Posted on behalf of kkanayama:
A recent High Court ruling granted Cadbury the exclusive rights to use the Pantone 2685C shade of purple to sell milk chocolate products. Perhaps inevitably, this has stirred some controversy online.
One major problem lies in the reporting rather than the decision itself. In its Art and Design section, the Guardian asks, ‘Should Cadbury be able to trademark the colour purple?’, which is a much more general – and loaded – question than ‘Should Cadbury be able to trademark a specific shade of purple in the design of its wrapping and packaging for milk chocolate?’
The first question casts Cadbury as the archetypal evil corporation, seeking to monetise something as natural and ubiquitous as the colours we see every day.
The short answer to the second question, by the way, is yes.
Certain colours have been associated with well-known brands for decades, and colour-coding offers an easy, quick way for consumers to determine whether a product is genuine.
Additionally, as the very same Guardian article points out, last month Christian Louboutin won a similar case against Yves St Laurent regarding the shade of red used on the soles of Louboutin heels. However, this lawsuit was settled in one year; by contrast, Cadbury’s initial trademark application was filed in 2004 and was only resolved last week.
Why so long?
Unpacking the answer to this leads to the second major problem.
As an American living in England, I’m often surprised at the scope of the British penchant for commercially-oriented nostalgia.
Any products that could possibly be associated with childhood – especially childhood that ended before the 90s – are viewed with a fierce protectiveness, and anything seen as sullying the memory of those products is the target of righteous fury.
(Admittedly, this also happens in America, but it’s usually confined to TV shows or films, particularly those with a somewhat niche market. When Michael Bay’s first Transformers movie hit cinemas, cries of ‘MY CHILDHOOD IS RUINED!’ rang throughout the Internet. However, no one is going to accuse McDonald’s of ruining their childhood by changing its Happy Meal packaging.)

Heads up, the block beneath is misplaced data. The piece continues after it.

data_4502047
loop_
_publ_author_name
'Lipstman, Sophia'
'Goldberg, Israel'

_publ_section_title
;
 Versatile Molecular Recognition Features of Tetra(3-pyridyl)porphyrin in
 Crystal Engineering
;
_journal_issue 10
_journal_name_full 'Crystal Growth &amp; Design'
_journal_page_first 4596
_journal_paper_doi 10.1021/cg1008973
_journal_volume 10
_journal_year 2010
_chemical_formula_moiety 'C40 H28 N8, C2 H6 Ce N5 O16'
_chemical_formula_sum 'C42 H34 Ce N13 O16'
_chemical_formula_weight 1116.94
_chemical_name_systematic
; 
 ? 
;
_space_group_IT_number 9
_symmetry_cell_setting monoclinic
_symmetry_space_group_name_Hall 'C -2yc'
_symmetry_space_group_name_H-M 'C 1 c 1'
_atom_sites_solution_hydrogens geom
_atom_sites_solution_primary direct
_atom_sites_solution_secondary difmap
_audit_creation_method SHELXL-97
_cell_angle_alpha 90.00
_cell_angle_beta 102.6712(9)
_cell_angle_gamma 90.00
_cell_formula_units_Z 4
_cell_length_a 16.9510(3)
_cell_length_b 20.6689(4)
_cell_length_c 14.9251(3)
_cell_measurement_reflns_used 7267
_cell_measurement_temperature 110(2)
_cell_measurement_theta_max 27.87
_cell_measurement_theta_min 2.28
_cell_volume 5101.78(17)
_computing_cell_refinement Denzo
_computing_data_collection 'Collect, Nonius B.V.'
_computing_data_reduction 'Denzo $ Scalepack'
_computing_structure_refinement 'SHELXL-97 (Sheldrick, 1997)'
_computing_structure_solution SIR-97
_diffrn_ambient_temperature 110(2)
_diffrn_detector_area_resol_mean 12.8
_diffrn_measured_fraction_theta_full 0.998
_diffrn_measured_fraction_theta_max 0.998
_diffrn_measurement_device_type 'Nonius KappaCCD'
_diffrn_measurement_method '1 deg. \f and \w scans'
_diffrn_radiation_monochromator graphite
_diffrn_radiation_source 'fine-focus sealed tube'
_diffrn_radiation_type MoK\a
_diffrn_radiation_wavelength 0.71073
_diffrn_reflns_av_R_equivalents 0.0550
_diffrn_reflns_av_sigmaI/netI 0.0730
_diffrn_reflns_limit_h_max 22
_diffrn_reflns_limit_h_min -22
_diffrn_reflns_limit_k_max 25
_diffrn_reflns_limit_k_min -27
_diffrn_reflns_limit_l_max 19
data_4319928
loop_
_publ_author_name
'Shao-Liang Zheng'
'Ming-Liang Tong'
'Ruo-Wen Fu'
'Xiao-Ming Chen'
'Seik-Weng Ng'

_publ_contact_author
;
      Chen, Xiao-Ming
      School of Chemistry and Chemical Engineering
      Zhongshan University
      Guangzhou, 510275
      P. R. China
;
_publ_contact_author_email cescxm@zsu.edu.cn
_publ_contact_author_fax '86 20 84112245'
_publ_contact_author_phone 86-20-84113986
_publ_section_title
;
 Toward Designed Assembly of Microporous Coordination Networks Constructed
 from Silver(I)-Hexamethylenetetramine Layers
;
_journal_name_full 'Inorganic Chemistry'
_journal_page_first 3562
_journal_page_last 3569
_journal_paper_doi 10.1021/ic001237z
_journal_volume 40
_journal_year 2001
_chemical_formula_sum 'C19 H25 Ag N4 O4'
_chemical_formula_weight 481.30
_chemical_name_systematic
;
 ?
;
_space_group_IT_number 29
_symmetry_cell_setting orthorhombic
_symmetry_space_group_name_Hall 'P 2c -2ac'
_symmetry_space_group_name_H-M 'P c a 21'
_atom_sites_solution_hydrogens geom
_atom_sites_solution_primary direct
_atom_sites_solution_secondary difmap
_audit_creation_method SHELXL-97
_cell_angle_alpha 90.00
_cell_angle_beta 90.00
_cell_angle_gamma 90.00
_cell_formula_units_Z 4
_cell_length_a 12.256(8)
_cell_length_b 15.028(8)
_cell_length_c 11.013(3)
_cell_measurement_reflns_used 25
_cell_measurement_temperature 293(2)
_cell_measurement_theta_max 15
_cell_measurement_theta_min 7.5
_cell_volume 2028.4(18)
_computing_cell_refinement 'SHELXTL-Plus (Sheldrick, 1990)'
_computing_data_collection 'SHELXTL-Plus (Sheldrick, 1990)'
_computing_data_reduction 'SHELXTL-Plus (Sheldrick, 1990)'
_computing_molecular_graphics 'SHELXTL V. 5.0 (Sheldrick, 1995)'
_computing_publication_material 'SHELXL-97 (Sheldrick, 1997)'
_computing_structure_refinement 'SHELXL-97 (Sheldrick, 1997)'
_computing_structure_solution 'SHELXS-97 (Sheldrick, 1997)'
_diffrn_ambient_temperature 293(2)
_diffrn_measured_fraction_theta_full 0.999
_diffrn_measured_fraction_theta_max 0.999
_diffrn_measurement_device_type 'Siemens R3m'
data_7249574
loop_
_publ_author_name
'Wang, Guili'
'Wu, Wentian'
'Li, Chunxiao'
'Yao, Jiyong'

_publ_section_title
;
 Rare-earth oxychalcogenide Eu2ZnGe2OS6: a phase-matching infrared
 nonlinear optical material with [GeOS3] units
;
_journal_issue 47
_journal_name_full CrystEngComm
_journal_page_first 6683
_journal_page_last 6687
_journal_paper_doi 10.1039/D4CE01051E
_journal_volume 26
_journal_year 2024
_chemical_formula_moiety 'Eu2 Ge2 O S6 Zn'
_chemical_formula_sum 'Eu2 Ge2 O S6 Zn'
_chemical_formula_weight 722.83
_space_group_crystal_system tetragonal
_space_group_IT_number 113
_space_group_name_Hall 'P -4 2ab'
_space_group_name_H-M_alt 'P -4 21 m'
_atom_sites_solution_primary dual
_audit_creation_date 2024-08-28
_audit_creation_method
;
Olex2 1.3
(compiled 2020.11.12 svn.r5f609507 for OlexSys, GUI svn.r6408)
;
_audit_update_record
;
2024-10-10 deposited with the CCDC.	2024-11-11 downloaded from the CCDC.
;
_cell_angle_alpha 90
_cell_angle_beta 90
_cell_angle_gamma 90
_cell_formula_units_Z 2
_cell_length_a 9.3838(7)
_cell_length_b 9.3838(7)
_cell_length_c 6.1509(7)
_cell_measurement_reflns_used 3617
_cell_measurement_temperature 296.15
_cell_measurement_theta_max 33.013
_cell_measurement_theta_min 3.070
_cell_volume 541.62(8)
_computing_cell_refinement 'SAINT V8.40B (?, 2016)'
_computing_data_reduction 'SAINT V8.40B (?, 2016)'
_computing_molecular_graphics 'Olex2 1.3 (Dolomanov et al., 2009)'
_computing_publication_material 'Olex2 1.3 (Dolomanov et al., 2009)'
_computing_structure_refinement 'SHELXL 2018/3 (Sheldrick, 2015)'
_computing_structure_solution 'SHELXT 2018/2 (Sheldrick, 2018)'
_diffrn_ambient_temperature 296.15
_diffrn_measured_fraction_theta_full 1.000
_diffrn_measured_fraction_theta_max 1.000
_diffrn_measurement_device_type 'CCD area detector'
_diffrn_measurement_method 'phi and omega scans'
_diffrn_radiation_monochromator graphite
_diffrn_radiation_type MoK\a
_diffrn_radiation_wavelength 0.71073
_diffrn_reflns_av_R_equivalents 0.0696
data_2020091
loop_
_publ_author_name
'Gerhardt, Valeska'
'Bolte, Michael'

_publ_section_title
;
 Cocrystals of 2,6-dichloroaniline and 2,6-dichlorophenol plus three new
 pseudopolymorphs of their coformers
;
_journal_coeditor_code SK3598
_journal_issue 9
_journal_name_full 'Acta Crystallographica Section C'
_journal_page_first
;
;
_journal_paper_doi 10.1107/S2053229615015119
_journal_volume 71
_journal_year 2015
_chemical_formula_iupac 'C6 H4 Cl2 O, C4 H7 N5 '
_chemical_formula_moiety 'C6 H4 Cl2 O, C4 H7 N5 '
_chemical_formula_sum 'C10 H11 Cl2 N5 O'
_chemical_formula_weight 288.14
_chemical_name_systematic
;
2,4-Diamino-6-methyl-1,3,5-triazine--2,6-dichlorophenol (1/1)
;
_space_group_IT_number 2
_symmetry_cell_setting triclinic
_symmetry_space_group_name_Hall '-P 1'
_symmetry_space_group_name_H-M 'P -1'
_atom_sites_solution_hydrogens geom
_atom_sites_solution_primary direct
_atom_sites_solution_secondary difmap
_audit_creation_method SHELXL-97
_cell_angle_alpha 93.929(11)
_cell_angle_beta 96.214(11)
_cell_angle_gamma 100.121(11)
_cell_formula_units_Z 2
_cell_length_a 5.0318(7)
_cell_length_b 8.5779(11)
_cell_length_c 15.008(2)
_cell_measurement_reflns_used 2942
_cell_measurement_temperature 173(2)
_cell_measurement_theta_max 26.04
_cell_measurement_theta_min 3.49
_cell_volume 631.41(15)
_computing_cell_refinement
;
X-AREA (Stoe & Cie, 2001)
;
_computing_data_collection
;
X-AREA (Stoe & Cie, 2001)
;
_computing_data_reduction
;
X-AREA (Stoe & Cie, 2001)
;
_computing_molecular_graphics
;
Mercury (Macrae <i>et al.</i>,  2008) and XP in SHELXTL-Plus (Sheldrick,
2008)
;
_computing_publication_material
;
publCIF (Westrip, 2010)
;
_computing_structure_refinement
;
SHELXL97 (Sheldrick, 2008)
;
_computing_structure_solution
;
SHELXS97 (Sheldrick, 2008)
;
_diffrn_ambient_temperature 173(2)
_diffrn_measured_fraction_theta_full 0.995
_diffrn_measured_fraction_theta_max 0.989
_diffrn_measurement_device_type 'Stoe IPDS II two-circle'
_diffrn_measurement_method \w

Chocolate is a luxury as defined in childhood terms: food that isn’t necessarily nutritious, food that you can only obtain via the generosity of adults or frugal saving of pocket money, and most importantly, food that adults sometimes forbid you from eating.
This is where the pre-90s qualifier also comes into play; if you reached adulthood before 1990, chances are you or your parents came of age in Austerity Britain, and that the luxury of chocolate was even greater as a result.
In Britain, therefore, battles over chocolate packaging trademarks are fought not over the consumers we are now, but over the purchasing impulses of our idealised former selves (remember the outpouring of indignation that occurred when Kraft purchased Cadbury in 2010, based around the latter’s identity as a purely ‘British brand’).
That’s who’s really selecting the chocolate we eat, and I suspect that’s why Cadbury’s case took eight years to settle.